Based on what you guys are saying I think these are my options now .

1 - https://www.amazon.com/Qotom-Barebone-Processor-Interface-firwall/dp/B08BC11M8F/ref=sr_1_8?dchild=1&keywords=Qotom&qid=1606999336&sr=8-8&th=1

2 - https://www.amazon.com/Q190G4U-S02-Celeron-processor-PFSense-Fanless/dp/B0728K5P2J?th=1&psc=1

Which one is a better option ? Also are a 2Gb RAM and 32GB SSD enough ?

( don’t need wifi )

i5 (even the mobile versions like in the Qotom) should always outperform Celerons.
You can always google the CPU's and see estimated benchmarks, for example:

http://cpuboss.com/cpus/Intel-Core-i5-4202Y-vs-Intel-Celeron-J1900

Where I live we don't even have an option of 1Gb in and out (at least not for residential users), so I can't ask anyone for real life experience. When I was searching for recommendations not lot of users have the speed you can have.

@slh gave you same great tips, all that devices would be fine without SQM, but if you want full speed with SQM it's hard to give exact answer cause you have to benchmark it.

I use to be kind of obsessed with sqm, but for various reasons I had to use an old asus router (ac68u) with openwrt but without sqm for a limited time. I use to run dslreport tests and all, but now I just use the net as is. I have 250 mbit up/down. And I actually don't miss sqm. Your case may be different, but have you even tried using that connection without sqm?

Edit: BTW, very nice writeup @slh, I have good experience from running openwrt on ubiquiti erx without sqm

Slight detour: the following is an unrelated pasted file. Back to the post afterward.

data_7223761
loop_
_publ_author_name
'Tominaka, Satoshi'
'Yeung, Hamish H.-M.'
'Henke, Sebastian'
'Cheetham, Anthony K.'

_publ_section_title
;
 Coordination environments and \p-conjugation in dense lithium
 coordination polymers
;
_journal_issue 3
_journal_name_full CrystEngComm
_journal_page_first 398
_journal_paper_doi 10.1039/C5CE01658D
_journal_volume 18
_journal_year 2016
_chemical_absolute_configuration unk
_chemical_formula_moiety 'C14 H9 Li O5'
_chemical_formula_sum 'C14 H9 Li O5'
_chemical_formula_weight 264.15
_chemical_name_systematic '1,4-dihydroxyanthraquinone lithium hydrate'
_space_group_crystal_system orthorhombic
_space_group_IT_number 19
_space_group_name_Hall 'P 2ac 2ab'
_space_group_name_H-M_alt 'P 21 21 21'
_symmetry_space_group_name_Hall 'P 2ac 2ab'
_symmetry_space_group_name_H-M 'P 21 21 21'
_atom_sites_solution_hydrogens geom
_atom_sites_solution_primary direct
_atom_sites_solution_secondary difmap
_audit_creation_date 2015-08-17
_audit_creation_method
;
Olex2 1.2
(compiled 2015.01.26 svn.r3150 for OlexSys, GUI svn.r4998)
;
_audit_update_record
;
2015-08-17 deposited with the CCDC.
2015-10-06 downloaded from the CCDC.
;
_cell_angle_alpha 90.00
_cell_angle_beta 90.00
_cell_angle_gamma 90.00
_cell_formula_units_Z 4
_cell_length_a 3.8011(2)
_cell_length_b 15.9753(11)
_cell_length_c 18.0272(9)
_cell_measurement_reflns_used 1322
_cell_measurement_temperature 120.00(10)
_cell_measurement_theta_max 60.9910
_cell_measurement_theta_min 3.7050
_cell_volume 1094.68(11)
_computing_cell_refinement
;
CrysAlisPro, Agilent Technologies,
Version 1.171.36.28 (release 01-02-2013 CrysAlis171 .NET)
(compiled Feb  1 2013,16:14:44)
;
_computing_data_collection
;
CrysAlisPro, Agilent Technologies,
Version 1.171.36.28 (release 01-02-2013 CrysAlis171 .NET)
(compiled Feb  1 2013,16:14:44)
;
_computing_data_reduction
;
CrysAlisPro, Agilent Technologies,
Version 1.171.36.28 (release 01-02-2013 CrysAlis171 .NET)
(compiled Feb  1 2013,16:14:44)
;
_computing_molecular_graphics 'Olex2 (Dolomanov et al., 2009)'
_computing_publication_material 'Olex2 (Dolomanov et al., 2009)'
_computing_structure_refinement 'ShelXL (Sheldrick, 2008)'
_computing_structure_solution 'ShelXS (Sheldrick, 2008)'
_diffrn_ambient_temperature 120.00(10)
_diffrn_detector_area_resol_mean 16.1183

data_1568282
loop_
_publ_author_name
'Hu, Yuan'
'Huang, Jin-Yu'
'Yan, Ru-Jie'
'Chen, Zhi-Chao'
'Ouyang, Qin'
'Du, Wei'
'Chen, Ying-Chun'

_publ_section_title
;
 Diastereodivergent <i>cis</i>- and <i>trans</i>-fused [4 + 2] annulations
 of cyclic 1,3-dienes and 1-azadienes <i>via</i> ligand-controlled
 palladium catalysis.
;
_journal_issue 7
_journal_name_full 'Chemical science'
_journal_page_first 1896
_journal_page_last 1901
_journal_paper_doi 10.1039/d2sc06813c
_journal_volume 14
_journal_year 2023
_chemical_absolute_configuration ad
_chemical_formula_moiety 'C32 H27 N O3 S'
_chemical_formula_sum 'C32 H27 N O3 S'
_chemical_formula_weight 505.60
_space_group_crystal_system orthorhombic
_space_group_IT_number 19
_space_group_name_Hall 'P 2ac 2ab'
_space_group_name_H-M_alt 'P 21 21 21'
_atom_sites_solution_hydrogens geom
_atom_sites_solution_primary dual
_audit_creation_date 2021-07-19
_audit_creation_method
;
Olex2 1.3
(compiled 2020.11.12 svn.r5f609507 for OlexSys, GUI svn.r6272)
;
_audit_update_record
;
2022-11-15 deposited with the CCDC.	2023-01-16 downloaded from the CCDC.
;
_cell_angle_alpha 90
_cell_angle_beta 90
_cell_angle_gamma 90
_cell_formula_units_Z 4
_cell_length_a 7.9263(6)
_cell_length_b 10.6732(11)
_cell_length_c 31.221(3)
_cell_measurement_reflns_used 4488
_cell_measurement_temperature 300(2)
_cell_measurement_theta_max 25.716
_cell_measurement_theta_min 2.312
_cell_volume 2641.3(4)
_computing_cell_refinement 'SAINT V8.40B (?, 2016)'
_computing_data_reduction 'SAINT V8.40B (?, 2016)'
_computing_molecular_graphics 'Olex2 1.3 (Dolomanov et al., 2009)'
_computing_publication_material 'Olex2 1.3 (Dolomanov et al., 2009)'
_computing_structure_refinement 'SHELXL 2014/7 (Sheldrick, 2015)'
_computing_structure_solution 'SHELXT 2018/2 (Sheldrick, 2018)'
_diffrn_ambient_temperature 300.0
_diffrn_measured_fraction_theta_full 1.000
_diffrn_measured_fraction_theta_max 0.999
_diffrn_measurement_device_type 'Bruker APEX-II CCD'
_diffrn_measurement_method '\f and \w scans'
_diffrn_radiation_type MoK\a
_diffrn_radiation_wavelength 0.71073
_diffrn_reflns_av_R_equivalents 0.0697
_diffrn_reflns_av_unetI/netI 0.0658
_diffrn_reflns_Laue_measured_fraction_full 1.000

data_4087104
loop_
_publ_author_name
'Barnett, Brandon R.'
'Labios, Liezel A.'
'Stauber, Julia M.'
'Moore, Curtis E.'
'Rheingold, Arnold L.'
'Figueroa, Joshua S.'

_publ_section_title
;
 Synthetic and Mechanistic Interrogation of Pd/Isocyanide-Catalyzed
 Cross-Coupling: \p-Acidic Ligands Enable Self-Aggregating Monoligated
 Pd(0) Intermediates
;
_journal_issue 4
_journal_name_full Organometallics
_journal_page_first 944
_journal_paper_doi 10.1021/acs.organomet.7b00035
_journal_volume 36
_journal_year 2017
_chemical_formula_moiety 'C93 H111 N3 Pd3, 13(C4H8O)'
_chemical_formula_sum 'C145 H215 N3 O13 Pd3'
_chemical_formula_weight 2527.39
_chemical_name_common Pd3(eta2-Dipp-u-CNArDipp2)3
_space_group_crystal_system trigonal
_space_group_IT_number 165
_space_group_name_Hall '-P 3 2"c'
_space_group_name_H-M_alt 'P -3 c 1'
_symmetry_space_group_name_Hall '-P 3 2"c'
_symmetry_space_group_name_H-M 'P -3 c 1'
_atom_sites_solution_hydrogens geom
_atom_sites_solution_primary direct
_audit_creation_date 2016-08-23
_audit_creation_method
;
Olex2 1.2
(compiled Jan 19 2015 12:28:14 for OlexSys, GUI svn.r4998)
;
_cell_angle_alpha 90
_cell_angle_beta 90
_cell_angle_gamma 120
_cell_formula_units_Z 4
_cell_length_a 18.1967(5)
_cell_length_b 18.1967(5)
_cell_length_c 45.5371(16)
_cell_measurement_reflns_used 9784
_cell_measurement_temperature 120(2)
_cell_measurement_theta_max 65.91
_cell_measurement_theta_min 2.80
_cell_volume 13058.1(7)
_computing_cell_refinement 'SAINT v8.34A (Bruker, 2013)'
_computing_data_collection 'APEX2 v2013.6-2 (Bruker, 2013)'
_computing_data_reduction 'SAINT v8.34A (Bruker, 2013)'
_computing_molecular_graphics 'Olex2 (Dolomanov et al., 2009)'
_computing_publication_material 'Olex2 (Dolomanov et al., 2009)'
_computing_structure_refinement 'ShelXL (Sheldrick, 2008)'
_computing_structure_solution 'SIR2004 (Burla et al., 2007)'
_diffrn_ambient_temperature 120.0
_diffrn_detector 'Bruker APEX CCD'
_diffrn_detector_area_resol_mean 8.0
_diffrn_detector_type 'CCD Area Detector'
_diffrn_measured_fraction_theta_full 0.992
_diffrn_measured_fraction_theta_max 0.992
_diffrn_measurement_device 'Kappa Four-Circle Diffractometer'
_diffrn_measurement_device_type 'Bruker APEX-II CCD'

The faster your connection and the less you do interactive stuff, the more likely you can get away without sqm. It also helps a huge amount if your ISP gets their act together and controls their own buffers, so it will depend on ISP and even local configuration.

Anyone who does video conferences, voip phones or gaming will find even with 250/250 Mbps connections it's not hard to garble them if you have 3 or 4 people in your household actively using the network.

However, for gigabit WAN it's possible you can get away with just fq_codel

Actually my connection now is ~500mbps down and ~110mbps up . ( it’s 5G NR router not fiber connection )

And yes I have tried it. It’s great for gaming but Not when someone is downloading or using it heavily. ( more than 15 devices are using it )

Why than I say I need something for 1000mbps up and down ? Because just to future proof my purchase and making sure he can handle SQM easily for 500+mbps connections even 1000mbps up and down.

That’s true for fiber connection most likely . But not for most of those who have 3G&4G and 5G ( for now at least ) connection .

These 3G&4G&5G router most of them if not all of them don't have any kind of SQM or QOS